It’s a well-known fact that cloud computing and big data are swiftly becoming two of the most important technologies currently happening in the IT industry. The cloud allows businesses to replace outdated legacy systems, lower IT spending and improve employee collaboration.
Big data consists of large information sets that can help firms identify trends to improve efficiency or other areas of their operations. Organizations caught napping when it comes to this trend won’t be able to handle so much information and can experience problems that may impact things like database performance.
How Big Data and Cloud Computing Will Change
1. Cloud as a term will start to fade out —
It will become generic (legacy infrastructure will be the exception rather than the rule). That’s what happened with terms like “client-server “and “Internet”. Eventually, any company with “cloud” in their company and/or product names will rebrand.
2. “-as-a-Service” or “aaS” will also disappear —
Think about it, cloud is just the migration from product to service. For example: Electricity as a Product (generator) vs Electricity as a Service (grid) — the “as a Service” is implicit because we don’t buy electricity as a product any more, except for off-grid and backup applications. The same applies to IT.
3. Virtualization doesn’t just apply to PC hardware —
we have virtual memory, virtual networks virtual storage and the use made of virtual datacenters will be increasing too. It just takes time for companies to become familiar with their operations.
4. Data handling will continue to evolve —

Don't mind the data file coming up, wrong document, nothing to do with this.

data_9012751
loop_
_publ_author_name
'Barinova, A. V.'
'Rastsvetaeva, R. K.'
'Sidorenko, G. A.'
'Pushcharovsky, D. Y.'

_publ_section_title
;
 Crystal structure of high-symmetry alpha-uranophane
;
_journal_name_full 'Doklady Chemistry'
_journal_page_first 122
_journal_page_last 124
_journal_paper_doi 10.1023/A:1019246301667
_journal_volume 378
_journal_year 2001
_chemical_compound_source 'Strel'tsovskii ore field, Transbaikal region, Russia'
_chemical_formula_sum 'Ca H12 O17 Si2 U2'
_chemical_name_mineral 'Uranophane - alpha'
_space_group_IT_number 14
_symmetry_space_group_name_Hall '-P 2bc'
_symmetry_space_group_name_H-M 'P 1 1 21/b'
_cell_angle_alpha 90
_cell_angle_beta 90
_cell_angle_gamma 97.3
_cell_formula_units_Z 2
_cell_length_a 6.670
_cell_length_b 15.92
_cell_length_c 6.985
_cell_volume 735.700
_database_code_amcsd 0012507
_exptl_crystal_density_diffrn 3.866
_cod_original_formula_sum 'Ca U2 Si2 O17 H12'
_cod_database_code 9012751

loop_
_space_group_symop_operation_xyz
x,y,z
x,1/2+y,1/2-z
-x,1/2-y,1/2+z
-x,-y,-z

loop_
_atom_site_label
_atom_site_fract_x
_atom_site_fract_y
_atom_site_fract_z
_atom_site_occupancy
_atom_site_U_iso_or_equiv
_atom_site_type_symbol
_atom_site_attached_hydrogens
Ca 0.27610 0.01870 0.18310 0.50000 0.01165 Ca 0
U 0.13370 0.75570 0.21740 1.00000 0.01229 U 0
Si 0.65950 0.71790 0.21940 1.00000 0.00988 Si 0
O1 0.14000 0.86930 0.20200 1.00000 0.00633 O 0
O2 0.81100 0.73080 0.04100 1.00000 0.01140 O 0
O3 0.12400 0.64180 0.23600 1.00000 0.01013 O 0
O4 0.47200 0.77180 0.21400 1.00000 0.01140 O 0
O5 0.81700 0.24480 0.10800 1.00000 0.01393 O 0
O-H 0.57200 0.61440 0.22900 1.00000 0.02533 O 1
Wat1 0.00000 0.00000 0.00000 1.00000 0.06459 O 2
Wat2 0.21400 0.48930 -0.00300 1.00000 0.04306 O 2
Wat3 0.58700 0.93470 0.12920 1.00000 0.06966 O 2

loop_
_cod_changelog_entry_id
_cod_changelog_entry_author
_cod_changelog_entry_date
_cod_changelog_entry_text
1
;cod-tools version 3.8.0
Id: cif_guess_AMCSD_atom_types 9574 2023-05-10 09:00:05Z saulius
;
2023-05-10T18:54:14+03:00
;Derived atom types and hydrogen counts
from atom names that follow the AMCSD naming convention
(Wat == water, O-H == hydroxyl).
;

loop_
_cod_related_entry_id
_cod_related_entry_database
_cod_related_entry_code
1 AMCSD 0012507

That’s true even today, but technical developments brand under “Big Data” and “NoSQL” are still evolutionary rather than revolutionary — the big change is in the way custodians approach data and use it to their advantage.
5. There will be a rise of industry-specific clouds —
As general IaaS and PaaS clouds begin to mature in 2013, expect to see the rise of IaaS and PaaS clouds that are purpose-built to serve specific vertical markets, such as healthcare, finance, retail, and manufacturing.
Cloud computing providers will find it necessary to take this approach to meet the demands of the specialized security, processes, and compliance requirements for each vertical market as well as to sell more products to those markets.
6. Cloud computing’s impact on IT will be felt by the staff —
IT budgets will rise, and much of the money flowing back into corporate IT will go toward the retooling of new and existing systems toward the use of PaaS and IaaS clouds.
Those working in IT will notice the shift in resources from traditional internal systems to public and private cloud computing. For many this will herald a new career path around the use of cloud computing; but others won’t be as lucky and will be left behind.
7. Local cloud networks will emerge —
As issues of trust, proximity and data sovereignty continue to surface, we will continue to see Local Cloud Networks — or public and private infrastructure cloud delivered by your nearby Internet provider, Telco, MSO and data center — emerge in 2013. Cloud computing is an effective business solution, but it is critical to have face-to-face support as well.
For the foreseeable future, it seems that the cloud and big data will continue to be connected. The combination of cloud computing and big data is going to become more practical due to it’s being the more efficient method for information storage. Using just IT will no longer be enough for a company to be able to keep up.